President Trump Pushes Universities to Reopen Despite a Spike of Virus Infections

IBL News | New York

President Trump urged universities to continue reopening their campuses, even as some institutions have reported clusters of COVID-19 outbreaks and hundreds of new cases.

We have learned one thing, there’s nothing like campus there’s nothing like being with a teacher as opposed to being on a computer board,” Trump said during a White House press briefing yesterday. “The iPads are wonderful but you’re not going to learn the same way as being there.”

President Donald Trump blasted universities that have canceled in-person classes, arguing that the virus is akin to the seasonal flu for college students–despite the commonly shared view of health experts that the novel coronavirus is deadlier than the flu and more easily transmitted.

“For older people and individuals with underlying conditions, the China virus is very dangerous, but for university students, the likelihood of severe illness is less than or equal to the risk of the seasonal flu.”

Currently, universities are rethinking opening plans after a spike in infections in the last week as students returned to campus. The pressure is mounting to close campuses. The University of North Carolina at Chapel Hill decided on Monday to suspend in-person classes for the fall. Notre DameMichigan State University, and The University of Pittsburgh also pivoted to online-only classes for undergraduates before they arrive on campus.

The COVID-19 virus is already spreading through colleges mostly because of off-campus parties, and daily life in sororities and fraternities. A recent example was known yesterday. Last weekend at the University of Alabama, in Tuscaloosa, bars and sidewalks were crowded with sorority members and other students reveling in their return-to-school rituals, sparking the fury of university officials.

Also, yesterday, The New York Times linked at least 251 cases of the virus to fraternities and sororities across the country, including in Washington, North Carolina, Berkeley, Calif., and Oxford, Miss.


More Colleges Expected to Follow UNC’s Switch to Remote Learning Amid a Surge of Covid Cases

IBL News | New York

Experts predicted yesterday that many colleges will follow the University of North Carolina at Chapel Hill’s decision to backtrack plans to reopen its campus for in-person learning and shift to remote learning amid a surge of COVID-19 cases among students.

For now, two major research universities have announced to reverse plans to resume in-person instruction, although at a smaller scale than UNC. The University of Notre Dame decided yesterday to suspend in-person classes for almost 12,000 students, moving undergraduate classes online for two weeks while keeping students on campus. Michigan State asked undergraduates who had planned to live in residence halls to stay home.

Crowded, mask-free parties at Oklahoma State University, Notre Dame, Iowa State, Villanova, and other colleges took place over the weekend. The lack of social distancing, along with dorm contact environments, are predictable scenarios for the spread of the pandemic–epidemiologists claim.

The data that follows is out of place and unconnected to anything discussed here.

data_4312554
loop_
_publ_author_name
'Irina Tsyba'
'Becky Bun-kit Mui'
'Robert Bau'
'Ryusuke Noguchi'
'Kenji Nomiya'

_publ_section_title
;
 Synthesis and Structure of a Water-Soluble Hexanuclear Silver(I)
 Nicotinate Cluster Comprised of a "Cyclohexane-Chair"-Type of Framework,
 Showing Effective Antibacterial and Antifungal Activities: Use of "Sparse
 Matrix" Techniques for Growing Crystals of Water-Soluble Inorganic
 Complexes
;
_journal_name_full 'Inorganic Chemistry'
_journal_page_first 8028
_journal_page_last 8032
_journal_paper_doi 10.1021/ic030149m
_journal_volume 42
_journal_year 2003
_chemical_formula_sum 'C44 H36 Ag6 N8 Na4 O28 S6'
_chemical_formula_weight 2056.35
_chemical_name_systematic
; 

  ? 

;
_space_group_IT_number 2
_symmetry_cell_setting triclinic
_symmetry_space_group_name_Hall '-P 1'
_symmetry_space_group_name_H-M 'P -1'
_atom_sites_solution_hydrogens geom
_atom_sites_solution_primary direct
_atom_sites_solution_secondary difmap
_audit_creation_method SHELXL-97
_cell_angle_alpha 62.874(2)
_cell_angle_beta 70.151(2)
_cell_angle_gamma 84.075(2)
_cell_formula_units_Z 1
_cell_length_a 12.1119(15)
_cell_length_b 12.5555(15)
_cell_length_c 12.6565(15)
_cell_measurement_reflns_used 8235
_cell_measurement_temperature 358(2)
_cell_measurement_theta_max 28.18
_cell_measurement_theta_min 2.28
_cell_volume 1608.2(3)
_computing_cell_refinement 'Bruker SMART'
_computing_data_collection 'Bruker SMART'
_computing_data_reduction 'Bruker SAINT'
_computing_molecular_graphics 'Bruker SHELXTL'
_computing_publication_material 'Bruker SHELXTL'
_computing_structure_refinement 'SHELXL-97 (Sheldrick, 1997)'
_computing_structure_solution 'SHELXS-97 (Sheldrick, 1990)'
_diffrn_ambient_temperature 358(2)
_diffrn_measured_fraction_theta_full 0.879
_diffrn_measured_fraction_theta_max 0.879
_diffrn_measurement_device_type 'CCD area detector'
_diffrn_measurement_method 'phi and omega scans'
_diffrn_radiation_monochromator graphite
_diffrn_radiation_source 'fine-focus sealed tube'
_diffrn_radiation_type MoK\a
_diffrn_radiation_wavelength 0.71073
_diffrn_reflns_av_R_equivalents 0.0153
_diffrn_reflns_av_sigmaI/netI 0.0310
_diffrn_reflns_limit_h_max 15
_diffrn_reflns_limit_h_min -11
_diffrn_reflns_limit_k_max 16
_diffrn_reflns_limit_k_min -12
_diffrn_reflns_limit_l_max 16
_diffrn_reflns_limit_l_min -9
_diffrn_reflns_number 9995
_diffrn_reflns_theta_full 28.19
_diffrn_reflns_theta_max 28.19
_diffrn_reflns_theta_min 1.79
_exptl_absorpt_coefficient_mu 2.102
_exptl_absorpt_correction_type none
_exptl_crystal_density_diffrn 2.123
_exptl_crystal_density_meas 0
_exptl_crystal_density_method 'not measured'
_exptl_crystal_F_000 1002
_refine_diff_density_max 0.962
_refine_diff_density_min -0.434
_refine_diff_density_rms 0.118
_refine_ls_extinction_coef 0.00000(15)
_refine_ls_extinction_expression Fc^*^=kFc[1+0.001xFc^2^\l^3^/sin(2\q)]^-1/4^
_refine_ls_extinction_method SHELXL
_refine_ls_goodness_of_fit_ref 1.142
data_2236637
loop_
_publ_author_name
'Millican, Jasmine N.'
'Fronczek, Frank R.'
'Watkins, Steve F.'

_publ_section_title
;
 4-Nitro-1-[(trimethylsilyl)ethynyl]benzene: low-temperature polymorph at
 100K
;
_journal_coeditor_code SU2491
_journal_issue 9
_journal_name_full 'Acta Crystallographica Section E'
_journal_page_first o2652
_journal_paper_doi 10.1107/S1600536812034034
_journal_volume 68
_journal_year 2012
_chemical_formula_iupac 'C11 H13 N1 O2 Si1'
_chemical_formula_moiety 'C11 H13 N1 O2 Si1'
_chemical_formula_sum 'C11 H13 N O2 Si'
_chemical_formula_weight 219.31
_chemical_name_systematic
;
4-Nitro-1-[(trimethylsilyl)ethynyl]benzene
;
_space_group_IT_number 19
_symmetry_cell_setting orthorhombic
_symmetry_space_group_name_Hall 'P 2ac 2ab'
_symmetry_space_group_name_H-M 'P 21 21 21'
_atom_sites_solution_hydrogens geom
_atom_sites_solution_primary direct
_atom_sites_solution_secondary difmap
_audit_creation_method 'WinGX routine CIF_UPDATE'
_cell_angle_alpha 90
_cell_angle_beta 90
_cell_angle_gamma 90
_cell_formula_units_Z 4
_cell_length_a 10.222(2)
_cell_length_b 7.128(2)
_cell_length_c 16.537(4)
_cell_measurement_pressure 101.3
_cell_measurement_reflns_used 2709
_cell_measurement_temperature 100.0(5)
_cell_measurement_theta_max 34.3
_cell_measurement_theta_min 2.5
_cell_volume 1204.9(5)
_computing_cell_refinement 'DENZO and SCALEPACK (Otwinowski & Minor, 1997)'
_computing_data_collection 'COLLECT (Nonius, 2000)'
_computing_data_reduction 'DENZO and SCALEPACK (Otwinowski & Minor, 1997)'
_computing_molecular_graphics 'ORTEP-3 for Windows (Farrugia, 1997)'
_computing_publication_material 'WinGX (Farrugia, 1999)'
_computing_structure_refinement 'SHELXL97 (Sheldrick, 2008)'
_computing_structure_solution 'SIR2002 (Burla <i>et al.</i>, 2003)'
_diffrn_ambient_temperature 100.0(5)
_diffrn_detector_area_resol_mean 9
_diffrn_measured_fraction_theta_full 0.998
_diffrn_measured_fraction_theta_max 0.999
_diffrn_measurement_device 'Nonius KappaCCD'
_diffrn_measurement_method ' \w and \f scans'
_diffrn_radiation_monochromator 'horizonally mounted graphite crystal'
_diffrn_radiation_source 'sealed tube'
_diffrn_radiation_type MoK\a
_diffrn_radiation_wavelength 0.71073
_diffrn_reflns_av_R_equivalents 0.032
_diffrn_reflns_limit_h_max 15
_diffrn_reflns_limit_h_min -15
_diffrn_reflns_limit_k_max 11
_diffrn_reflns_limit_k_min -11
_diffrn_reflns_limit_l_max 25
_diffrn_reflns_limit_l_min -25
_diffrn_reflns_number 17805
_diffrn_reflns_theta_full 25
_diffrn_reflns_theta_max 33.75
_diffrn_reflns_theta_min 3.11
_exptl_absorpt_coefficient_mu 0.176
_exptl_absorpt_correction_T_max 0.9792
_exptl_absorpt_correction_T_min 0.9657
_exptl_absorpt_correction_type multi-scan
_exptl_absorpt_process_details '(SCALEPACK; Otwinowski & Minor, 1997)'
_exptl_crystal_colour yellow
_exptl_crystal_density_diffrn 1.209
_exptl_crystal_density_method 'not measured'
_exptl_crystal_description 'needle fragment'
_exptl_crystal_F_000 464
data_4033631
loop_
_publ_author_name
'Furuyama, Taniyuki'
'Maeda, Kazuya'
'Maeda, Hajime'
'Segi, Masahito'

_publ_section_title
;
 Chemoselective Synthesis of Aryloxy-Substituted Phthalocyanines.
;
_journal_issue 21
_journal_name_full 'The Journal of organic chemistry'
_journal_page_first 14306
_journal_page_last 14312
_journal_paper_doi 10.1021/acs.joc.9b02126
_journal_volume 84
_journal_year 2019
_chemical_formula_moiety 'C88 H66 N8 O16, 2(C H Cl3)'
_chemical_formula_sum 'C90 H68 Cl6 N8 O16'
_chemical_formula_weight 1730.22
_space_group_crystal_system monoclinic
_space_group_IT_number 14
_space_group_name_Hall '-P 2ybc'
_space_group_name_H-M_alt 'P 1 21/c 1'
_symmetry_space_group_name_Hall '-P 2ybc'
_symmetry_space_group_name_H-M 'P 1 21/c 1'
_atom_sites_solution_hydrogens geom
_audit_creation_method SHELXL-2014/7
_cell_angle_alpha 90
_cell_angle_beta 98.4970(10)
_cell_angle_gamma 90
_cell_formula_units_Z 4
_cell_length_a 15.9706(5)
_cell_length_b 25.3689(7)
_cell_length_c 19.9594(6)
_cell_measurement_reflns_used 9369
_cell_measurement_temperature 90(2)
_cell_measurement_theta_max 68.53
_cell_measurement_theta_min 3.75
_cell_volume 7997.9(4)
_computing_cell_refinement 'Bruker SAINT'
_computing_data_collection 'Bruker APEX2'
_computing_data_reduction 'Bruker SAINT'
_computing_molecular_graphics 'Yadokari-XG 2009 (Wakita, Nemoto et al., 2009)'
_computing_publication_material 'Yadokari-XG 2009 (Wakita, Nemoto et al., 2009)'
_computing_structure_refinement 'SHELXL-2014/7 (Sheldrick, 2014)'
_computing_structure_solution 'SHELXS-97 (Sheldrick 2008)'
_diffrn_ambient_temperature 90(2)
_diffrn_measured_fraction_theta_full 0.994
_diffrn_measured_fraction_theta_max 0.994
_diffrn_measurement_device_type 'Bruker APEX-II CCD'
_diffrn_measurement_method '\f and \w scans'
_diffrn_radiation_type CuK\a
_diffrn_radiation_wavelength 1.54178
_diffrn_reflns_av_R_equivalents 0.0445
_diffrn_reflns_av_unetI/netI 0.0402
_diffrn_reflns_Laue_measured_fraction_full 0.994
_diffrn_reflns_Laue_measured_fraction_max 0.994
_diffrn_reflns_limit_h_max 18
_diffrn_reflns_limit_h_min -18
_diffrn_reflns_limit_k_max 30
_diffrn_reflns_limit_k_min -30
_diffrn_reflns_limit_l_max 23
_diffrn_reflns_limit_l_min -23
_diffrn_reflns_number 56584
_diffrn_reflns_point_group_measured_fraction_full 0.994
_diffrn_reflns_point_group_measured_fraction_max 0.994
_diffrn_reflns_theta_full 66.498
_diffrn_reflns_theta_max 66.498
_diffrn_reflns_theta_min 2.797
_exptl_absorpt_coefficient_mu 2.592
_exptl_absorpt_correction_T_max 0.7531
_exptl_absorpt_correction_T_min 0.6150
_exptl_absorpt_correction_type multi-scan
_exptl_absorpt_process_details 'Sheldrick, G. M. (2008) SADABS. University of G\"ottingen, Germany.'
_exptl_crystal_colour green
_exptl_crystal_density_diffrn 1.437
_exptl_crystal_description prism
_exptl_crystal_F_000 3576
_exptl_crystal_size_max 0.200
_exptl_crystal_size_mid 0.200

UNC-Chapel Hill decided to move all undergraduate classes online starting today Wednesday, while it offered students the opportunity to cancel residence hall requests with no penalty.

The announcement on Monday followed reports of four Coronavirus clusters over three days in dorms, apartments and a fraternity house. As a result, 130 students tested positive.

As of Monday morning, 954 students were tested, 177 students were put in isolation and another 349 in quarantine.

This week, UNC’s infectious disease experts are making changes to de-densify campus.

“As much as we believe we have worked diligently to help create a healthy and safe campus living and learning environment, we believe the current data presents an untenable situation,” UNC-Chapel Hill’s Chancellor, Kevin M. Guskiewicz, and Provost, Robert A. Blouin, wrote in a statement.

In April, the interim president of the UNC announced that he wanted all campuses to re-open in the fall. In August, the UNC Board of Governors announced their mandate for campuses to reopen. Last week they all got their way, with the dorms at UNC re-opening at full capacity, despite faculty and staff workers’ protests.

Yesterday, the editorial board for the Daily Tar Heel, the University of North Carolina at Chapel Hill’s student newspaper, called out university leadership after the outbreak.

“Everybody told the university not to reopen, and it was only a matter of time,” said Nikhil Rao, a student government senior adviser who has participated in online meetings with provost Bob Blouin every month since April along with other student leaders. “I would be shocked if I didn’t know this was going to happen.”

Meanwhile, university officials are blaming off-campus parties and activities for the surge in COVID-19 cases.

Children’s Learning Worldwide Is a Priority But 818 Million Students Lack Basic Hand Washing

IBL News | New York

Access to hand washing stations, cleaning and disinfection, and safe toilets are key requirements for safe reopening children’s schools worldwide –United Nations officials told IBL News.

There are 1.6 billion students in 190 countries. According to UN data, roughly 43%, that is, 818 million lack access to basic handwashing facilities at school, with soap and water. A third of them are in Sub-Saharan Africa.